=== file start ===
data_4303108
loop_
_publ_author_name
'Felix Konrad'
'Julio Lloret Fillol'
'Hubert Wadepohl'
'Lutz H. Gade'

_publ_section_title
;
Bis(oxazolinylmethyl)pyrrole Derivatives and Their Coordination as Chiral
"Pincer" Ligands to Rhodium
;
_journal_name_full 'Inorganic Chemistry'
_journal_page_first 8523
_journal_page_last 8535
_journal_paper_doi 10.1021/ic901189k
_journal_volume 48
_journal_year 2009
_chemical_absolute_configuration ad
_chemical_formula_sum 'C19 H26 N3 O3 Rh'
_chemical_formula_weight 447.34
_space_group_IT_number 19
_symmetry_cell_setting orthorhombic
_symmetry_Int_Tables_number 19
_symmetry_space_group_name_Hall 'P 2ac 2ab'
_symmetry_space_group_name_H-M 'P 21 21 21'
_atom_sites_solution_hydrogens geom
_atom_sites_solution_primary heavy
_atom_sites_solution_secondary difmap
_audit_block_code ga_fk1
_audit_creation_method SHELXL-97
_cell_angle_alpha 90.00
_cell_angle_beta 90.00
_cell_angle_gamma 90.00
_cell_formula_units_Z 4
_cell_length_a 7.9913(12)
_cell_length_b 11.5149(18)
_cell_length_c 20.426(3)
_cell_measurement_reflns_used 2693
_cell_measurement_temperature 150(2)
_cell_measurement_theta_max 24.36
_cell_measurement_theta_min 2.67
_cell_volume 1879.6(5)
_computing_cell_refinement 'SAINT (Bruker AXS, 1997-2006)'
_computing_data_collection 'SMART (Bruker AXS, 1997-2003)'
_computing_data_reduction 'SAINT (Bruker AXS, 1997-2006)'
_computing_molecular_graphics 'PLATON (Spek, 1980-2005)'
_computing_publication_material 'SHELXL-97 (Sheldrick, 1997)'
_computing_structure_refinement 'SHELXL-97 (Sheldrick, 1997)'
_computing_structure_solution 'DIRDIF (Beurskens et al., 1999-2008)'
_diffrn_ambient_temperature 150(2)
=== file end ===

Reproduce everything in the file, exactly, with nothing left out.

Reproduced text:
data_4303108
loop_
_publ_author_name
'Felix Konrad'
'Julio Lloret Fillol'
'Hubert Wadepohl'
'Lutz H. Gade'

_publ_section_title
;
Bis(oxazolinylmethyl)pyrrole Derivatives and Their Coordination as Chiral
"Pincer" Ligands to Rhodium
;
_journal_name_full 'Inorganic Chemistry'
_journal_page_first 8523
_journal_page_last 8535
_journal_paper_doi 10.1021/ic901189k
_journal_volume 48
_journal_year 2009
_chemical_absolute_configuration ad
_chemical_formula_sum 'C19 H26 N3 O3 Rh'
_chemical_formula_weight 447.34
_space_group_IT_number 19
_symmetry_cell_setting orthorhombic
_symmetry_Int_Tables_number 19
_symmetry_space_group_name_Hall 'P 2ac 2ab'
_symmetry_space_group_name_H-M 'P 21 21 21'
_atom_sites_solution_hydrogens geom
_atom_sites_solution_primary heavy
_atom_sites_solution_secondary difmap
_audit_block_code ga_fk1
_audit_creation_method SHELXL-97
_cell_angle_alpha 90.00
_cell_angle_beta 90.00
_cell_angle_gamma 90.00
_cell_formula_units_Z 4
_cell_length_a 7.9913(12)
_cell_length_b 11.5149(18)
_cell_length_c 20.426(3)
_cell_measurement_reflns_used 2693
_cell_measurement_temperature 150(2)
_cell_measurement_theta_max 24.36
_cell_measurement_theta_min 2.67
_cell_volume 1879.6(5)
_computing_cell_refinement 'SAINT (Bruker AXS, 1997-2006)'
_computing_data_collection 'SMART (Bruker AXS, 1997-2003)'
_computing_data_reduction 'SAINT (Bruker AXS, 1997-2006)'
_computing_molecular_graphics 'PLATON (Spek, 1980-2005)'
_computing_publication_material 'SHELXL-97 (Sheldrick, 1997)'
_computing_structure_refinement 'SHELXL-97 (Sheldrick, 1997)'
_computing_structure_solution 'DIRDIF (Beurskens et al., 1999-2008)'
_diffrn_ambient_temperature 150(2)